MANY of 150-plus potentially low-value health services on the Medicare Benefits Schedule identified in a systematic review could be delisted after appropriate consultation, says an expert in health care reform.
The research, published in the latest MJA, used a multiplatform approach to identify non-pharmaceutical health care services listed on the Medicare Benefits Schedule (MBS) which were potentially unsafe, ineffective or inappropriately applied. (1)
The researchers screened 5209 articles to identify 156 potentially ineffective or unsafe services that required further “expert clinical detailing”. About half of the services identified were operative procedures and the rest a mix of diagnostic, screening and monitoring investigations.
In an MJA editorial in the same issue, Professor Ian Scott, director of internal medicine and clinical epidemiology at Brisbane’s Princess Alexandra Hospital, said some of the services identified would be instantly recognised by seasoned clinicians as obsolete, such as adenoid removal in children with recurrent otitis media with effusion, and hysterectomy as first-line treatment for heavy menorrhagia. (2)
However, he wrote that opinions would be divided on the value of others services, such as exercise electrocardiography in patients with suspected angina, and endovascular repair of infrarenal abdominal aortic aneurysms in medically fit patients.
The research was conducted as part of the federal government-funded Comprehensive Management Framework for the MBS, which was established to improve management and governance of the MBS. The researchers used a three-pronged approach to identify low-value, non-pharmaceutical services — a PubMed search of peer-reviewed literature; analysis of databases such as the Cochrane Library and the UK’s National Institute for Health and Clinical Excellence “do-not-do” recommendations; and opportunistic sampling.
The researchers wrote that the review had confirmed that the use of ineffective and/or unsafe services across the entire patient population was probably quite rare.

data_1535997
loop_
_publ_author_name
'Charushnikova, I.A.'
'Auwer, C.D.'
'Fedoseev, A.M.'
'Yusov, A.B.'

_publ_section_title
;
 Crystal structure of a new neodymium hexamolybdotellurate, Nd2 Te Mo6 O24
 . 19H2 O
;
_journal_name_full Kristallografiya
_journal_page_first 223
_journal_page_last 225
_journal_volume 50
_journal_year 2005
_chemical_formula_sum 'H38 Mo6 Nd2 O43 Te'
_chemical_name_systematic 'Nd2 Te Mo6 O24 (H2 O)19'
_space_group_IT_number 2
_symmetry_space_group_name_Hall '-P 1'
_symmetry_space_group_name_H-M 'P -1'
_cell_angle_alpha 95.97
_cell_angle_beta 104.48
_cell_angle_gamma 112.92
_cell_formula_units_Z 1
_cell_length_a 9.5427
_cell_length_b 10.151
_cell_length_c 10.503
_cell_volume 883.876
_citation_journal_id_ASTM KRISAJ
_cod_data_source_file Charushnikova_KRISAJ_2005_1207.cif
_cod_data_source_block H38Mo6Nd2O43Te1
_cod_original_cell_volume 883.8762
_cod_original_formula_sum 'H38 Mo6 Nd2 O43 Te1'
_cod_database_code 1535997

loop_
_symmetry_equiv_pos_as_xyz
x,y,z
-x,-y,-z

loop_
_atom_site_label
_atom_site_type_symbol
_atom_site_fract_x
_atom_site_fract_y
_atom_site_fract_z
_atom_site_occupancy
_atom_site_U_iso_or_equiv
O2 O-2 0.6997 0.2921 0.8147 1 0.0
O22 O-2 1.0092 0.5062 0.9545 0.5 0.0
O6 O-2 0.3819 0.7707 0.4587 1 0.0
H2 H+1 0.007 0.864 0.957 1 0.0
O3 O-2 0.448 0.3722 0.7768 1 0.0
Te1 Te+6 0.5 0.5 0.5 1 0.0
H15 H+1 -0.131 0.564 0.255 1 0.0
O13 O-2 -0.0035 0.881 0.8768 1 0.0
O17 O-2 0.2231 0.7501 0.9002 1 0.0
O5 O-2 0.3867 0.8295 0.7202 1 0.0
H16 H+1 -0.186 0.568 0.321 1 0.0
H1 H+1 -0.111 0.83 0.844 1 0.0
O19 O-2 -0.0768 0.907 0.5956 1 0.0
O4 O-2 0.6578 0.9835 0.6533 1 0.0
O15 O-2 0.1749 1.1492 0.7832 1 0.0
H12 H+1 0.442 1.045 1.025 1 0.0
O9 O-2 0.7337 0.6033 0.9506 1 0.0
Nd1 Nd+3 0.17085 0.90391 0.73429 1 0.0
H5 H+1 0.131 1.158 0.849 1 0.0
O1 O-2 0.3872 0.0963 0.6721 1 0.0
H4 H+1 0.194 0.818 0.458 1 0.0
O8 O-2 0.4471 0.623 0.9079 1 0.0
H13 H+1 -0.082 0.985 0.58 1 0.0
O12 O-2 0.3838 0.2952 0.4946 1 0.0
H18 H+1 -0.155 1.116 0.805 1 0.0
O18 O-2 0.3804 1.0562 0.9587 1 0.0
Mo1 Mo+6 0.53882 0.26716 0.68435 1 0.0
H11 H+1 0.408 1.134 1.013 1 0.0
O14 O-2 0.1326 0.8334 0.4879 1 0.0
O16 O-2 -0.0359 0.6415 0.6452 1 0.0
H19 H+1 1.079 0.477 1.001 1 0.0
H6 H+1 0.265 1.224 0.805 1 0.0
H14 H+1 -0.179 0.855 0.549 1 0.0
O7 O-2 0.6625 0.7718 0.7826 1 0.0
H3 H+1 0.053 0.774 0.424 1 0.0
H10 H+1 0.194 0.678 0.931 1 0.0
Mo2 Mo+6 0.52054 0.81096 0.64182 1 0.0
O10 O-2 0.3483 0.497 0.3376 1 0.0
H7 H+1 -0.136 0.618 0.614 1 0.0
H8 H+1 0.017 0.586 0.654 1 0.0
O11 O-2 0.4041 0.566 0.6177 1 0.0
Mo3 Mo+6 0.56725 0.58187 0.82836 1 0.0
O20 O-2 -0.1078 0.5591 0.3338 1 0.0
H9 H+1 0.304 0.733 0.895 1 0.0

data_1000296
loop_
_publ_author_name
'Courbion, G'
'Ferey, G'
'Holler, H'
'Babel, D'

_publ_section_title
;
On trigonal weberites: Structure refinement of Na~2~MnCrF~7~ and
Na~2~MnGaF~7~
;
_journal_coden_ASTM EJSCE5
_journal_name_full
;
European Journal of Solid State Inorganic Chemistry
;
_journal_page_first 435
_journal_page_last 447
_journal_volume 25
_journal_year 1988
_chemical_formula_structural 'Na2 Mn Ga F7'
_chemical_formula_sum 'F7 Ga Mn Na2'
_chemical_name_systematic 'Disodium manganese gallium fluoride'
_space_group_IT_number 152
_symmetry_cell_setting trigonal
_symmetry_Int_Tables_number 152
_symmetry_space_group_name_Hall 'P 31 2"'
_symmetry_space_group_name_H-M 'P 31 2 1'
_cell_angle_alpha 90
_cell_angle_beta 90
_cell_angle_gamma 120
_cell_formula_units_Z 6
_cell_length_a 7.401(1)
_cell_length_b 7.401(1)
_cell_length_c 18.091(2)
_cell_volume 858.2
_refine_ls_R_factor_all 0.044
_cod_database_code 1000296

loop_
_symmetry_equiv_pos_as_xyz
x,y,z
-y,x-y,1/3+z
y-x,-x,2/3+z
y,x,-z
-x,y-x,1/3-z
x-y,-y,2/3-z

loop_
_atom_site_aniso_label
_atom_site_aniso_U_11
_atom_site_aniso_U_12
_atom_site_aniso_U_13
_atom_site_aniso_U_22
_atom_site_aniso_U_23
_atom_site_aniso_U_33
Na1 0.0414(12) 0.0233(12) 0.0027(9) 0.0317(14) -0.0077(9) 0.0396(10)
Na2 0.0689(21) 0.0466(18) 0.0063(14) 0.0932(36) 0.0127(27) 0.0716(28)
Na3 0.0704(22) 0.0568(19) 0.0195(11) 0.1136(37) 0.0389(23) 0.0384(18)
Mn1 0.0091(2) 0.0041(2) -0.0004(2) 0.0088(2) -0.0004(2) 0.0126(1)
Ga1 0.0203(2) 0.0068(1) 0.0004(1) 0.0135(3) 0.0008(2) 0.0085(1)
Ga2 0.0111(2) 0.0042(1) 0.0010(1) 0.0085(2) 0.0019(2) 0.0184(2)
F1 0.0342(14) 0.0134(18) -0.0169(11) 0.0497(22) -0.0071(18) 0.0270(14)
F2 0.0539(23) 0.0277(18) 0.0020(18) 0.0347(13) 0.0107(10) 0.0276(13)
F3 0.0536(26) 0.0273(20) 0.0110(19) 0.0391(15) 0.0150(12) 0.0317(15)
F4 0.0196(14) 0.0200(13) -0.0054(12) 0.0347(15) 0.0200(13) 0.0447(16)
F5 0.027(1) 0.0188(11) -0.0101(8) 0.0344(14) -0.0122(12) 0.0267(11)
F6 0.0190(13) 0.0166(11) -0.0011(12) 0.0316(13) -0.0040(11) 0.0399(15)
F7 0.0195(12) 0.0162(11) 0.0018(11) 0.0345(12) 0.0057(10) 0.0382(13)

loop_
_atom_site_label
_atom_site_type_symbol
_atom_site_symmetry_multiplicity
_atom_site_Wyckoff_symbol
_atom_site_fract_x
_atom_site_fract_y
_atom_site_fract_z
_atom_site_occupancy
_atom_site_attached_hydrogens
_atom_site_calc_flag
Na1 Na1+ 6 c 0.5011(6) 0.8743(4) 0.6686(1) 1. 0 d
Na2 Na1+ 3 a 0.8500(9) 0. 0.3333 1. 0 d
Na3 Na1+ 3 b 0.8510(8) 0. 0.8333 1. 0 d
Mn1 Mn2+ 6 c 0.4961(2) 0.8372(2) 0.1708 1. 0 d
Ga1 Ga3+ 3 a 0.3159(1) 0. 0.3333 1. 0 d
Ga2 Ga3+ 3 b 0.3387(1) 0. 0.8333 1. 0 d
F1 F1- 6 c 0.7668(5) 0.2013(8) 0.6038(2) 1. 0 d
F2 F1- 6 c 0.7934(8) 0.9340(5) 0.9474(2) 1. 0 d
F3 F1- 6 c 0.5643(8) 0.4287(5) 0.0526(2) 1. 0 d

Professor George Rubin, professor of public health at the Universities of Sydney and NSW, told MJA InSight there were constantly new and more sophisticated interventions making health care more complex.
“We have fairly good mechanisms for adding new interventions and new drugs, but we tend not to drop off the ones that are found to be ineffective”, said Professor Rubin, who is also director of clinical governance, South Eastern Sydney Local Health District.
Methods were needed to ensure the health system achieved the maximum health gains for each dollar, Professor Rubin said. “The methodology that’s advanced [in the research and editorial] is a great starting point.”
In his editorial, Professor Scott suggested a staged approach to removing items from the MBS, with the first step being to engage with professional colleges. Items associated with robust evidence of no benefit or of harm compared with “usual care” could be removed first (50% of items identified), followed by items associated with equivocal evidence of benefit that required further research (42% of items).
Professor Scott said MBS funding could be reinstated “if and when unequivocal evidence of benefit and no serious harm becomes available”.
The group of items associated with both benefits and potential harms could continue to be funded while risk–benefit trade-offs were investigated, he said.
Professor Rubin said a staggered approach to removing items was a “nice compromise”. He said such a system should not be punitive to particular interventions where it was not clear if there was a benefit to patients.
A Department of Health and Ageing spokeswoman told MJA InSight that as part of the Comprehensive Management Framework for the MBS, the department was undertaking 22 reviews of existing medical services, including knee arthroscopy, rhinoplasty surgery, botox injection items, and lipectomy items.
“Four demonstration reviews have also been completed — ophthalmology, colonoscopy, obesity surgery and pulmonary artery catheterisation”, she said. The full program for reviews is listed on the Medical Services Advisory Committee website.
The spokeswoman said extensive consultation with clinical stakeholders and health care consumers was a critical part of any change to the MBS, including reviews of existing items.
“The approach to stakeholder engagement proposed in the MJA editorial is already being incorporated into refinement of the MBS reviews process, with the establishment of consultative review committees, comprised of clinical and consumer stakeholders, to advise on reviews”, the spokeswoman said.
– Nicole MacKee
Posted 19 November 2012